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Supreme Court considers statute of limitations question on SEC disgorgement

The Supreme Court on Tuesday wrestled with the question of whether the Securities and Exchange Commission has a time limit for seeking disgorgement, in a case brought by New Mexico investment adviser Charles Kokesh.

The central legal issue is whether a federal statute of limitations on fines, penalties and forfeiture also applies to SEC disgorgement actions.

Investment groups, including the private equity industry's American Investment Council, filed amicus briefs urging the Supreme Court to set time limits and overturn orders upholding the SEC's right to disgorgement in the U.S. Court of Appeals in the 1st, 10th and District of Columbia circuits.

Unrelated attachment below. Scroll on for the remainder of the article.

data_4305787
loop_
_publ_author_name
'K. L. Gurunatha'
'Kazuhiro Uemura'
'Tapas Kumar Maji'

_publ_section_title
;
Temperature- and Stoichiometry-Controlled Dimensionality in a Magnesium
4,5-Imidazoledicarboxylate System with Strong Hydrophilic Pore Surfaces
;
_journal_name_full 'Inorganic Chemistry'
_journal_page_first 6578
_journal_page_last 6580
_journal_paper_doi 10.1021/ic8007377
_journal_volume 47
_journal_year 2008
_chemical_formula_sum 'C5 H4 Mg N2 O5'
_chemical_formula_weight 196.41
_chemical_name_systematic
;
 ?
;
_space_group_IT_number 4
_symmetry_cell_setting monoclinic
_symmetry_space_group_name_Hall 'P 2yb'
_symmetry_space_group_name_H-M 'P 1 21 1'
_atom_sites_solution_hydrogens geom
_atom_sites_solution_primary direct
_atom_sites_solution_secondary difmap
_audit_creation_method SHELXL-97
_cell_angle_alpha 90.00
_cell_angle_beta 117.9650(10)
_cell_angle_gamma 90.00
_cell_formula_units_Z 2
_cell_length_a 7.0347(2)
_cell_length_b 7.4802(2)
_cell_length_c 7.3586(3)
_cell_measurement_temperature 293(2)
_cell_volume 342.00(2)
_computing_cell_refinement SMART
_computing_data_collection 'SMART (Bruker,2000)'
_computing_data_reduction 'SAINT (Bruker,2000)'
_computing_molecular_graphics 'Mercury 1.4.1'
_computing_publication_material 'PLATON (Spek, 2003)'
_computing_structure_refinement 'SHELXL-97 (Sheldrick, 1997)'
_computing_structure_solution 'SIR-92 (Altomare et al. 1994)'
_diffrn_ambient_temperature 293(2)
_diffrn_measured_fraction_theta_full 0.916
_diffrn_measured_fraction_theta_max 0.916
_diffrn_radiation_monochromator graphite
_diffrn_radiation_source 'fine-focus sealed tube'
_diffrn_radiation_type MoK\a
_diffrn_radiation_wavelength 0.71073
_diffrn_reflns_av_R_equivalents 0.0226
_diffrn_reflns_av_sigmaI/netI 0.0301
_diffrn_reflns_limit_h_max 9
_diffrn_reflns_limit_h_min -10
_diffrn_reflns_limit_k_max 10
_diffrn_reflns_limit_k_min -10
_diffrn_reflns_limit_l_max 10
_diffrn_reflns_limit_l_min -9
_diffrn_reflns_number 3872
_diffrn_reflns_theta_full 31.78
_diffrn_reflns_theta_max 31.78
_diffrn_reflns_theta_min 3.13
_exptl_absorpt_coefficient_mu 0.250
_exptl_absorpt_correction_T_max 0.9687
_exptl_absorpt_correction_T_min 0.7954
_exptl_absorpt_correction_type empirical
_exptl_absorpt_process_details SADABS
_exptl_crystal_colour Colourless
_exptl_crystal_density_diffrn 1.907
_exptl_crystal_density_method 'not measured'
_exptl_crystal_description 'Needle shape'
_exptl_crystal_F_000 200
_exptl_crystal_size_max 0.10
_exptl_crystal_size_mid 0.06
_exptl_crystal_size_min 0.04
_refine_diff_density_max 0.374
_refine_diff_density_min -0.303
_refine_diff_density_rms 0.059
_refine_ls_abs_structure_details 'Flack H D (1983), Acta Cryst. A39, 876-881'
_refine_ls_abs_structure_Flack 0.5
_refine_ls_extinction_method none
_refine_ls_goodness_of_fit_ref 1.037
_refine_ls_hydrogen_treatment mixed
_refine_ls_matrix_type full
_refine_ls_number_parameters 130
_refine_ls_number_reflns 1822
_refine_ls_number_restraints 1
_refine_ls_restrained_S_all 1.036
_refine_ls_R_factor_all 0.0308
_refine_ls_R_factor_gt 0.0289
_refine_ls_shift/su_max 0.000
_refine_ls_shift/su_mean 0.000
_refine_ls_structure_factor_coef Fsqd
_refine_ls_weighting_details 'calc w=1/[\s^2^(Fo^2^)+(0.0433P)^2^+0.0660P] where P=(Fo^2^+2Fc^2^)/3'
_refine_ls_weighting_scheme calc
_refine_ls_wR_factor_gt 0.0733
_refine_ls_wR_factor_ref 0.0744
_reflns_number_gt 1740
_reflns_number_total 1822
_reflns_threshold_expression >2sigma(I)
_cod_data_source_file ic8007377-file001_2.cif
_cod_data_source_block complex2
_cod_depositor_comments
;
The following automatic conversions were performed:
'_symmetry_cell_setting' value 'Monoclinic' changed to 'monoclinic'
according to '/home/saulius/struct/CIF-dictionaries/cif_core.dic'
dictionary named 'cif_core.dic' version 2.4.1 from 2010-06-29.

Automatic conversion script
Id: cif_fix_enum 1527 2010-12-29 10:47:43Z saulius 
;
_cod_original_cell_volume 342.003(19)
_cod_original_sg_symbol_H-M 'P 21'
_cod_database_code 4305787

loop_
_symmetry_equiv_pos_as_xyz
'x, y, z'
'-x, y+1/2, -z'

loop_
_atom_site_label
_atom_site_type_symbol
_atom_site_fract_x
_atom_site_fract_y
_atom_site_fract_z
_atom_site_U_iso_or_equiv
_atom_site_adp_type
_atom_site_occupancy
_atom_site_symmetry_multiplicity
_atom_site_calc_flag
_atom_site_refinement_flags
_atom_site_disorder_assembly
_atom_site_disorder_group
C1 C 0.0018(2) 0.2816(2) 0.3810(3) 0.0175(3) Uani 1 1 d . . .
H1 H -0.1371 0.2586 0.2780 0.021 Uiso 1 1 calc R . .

Since letting those decisions stand “would give the SEC the power to extract punitive disgorgement against a party for conduct no matter how far in the past, it also upsets private parties' settled expectations and creates potentially chilling uncertainty as to the finality of transactions,” AIC's brief argued.

Chief Justice John G. Roberts Jr. noted that while Congress did not provide explicit guidance on the statute of limitations for disgorgement, “it does seem to me that we kind of have a special obligation to be concerned about how far back the government can go when it's something that Congress did not address because it did not specify the remedy.”

A decision in Kokesh vs. SEC is expected by the end of the court session in late June.